Ramblin’ Rose 

Watching Iggy Pop fishing in some Mississippi backwater as he regales a child with an old Negro folk tale is one of the many experiences in Dan Rose's cinematic blues riff Wayne County Ramblin' that perfectly expresses the surreal, awkward, yet potently meaningful mythologies that connect Detroit with our musical cousins of the South. Voodoo idols and Jim Beam bottles compete for screen time with street thugs, rotting factories and peanut shells. Searing, raw blues guitar weaves around eerie incantations, meshing with sweaty, pagan moaning and juke joint ecstasy. It's a journey that connects the North and the South not only musically, but spiritually, and that it took 15 years to complete speaks deeply to Rose's journey's as well.

Dan Rose populates his film with the music and stories that have inspired him since starting his career in film production back in the early '80s. Rose, 44, graduate of the photography and film program at the University of Michigan, made ends meet making industrial films for the UA.; getting his feet wet, paying the bills, soaking up the city like bread cutting a swath through a plate of gumbo. He saw a band called the Gories, befriended helmsman Mick Collins and set out for New York to take a job in advertising. He read a book called Palm-Wine Drinkard by Amos Tutuola, (who also wrote My Life in the Bush of Ghosts, the inspiration for the Brian Eno-David Byrne collaboration) and became possessed by the beauty and poetry of the West African folk traditions, and struck by how ingrained yet ignored they were in his own back yard.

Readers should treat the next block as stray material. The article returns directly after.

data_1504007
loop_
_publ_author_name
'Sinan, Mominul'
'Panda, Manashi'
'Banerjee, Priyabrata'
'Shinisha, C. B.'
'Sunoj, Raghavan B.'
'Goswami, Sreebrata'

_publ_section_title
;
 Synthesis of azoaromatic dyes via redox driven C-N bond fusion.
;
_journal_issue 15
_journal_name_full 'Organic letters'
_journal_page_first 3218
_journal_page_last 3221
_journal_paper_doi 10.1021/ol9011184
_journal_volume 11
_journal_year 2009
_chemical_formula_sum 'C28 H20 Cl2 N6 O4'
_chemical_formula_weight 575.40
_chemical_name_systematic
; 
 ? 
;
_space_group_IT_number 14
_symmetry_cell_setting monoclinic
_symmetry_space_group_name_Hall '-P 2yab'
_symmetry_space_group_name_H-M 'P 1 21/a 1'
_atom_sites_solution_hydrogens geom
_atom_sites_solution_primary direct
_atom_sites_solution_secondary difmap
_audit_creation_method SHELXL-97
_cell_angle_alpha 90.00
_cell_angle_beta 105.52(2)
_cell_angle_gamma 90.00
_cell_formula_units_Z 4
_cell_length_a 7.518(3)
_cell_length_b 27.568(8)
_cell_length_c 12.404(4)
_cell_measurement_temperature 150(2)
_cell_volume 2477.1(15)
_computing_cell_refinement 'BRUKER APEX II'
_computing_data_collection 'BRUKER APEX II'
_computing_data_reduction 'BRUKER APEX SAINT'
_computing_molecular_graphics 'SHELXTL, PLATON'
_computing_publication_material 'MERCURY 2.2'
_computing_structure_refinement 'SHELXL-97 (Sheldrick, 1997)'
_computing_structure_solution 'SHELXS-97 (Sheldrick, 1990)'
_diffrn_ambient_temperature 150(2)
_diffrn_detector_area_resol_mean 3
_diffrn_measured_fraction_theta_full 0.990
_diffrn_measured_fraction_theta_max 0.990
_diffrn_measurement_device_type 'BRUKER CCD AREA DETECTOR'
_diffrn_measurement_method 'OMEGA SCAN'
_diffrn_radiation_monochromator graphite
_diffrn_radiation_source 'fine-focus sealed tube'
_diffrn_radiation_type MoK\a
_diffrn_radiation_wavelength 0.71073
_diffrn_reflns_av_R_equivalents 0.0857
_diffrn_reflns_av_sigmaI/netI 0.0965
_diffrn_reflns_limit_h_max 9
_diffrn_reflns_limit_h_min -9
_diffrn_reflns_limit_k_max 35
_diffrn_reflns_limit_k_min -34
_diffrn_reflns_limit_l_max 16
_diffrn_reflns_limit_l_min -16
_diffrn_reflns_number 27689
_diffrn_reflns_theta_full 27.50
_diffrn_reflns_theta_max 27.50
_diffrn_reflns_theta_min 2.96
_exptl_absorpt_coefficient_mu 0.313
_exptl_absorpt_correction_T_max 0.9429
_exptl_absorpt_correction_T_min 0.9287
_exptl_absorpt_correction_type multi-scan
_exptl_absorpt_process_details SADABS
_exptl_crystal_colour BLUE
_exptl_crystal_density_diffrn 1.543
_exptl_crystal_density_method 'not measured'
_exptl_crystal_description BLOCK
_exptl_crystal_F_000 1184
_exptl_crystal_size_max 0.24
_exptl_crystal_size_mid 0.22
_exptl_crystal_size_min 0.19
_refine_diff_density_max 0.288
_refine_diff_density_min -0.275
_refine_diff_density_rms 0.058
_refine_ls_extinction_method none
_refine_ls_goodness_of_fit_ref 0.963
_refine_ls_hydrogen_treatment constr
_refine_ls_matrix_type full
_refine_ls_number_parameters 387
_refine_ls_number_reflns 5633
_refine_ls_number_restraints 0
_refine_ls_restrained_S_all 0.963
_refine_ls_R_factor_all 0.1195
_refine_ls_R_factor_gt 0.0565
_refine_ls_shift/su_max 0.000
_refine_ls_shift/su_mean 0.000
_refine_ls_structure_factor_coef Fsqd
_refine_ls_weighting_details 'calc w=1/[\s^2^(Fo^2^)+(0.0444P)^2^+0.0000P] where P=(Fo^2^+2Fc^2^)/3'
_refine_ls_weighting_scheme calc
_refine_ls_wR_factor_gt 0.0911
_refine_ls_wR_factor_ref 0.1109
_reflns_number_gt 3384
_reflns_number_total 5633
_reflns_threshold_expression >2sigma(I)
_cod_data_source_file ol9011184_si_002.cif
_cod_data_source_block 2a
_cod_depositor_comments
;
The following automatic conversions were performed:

"I wanted to make a bush-wandering story but with young people from Detroit. A West African story but in a Midwestern setting," he says with an enthusiasm that belies the 15-year-long odyssey from the film's inception to its completion.

"The folklore is an important aspect of this country, all these tales that are directly linked to the slave trade," Rose continues. "Just look at Uncle Remus and Song of the South: Those are the collected tales of Africans, spread here and throughout the Caribbean, and it was fucking Disney that brought it to you. They are part of all of us, and I wanted to explore that storytelling tradition. I grew up in a Judeo-Christian society, a white kid from the suburbs, and I think it's all a crock of shit, frankly. The West African influence on our culture is so huge and just as significant as the Judeo-Christian one."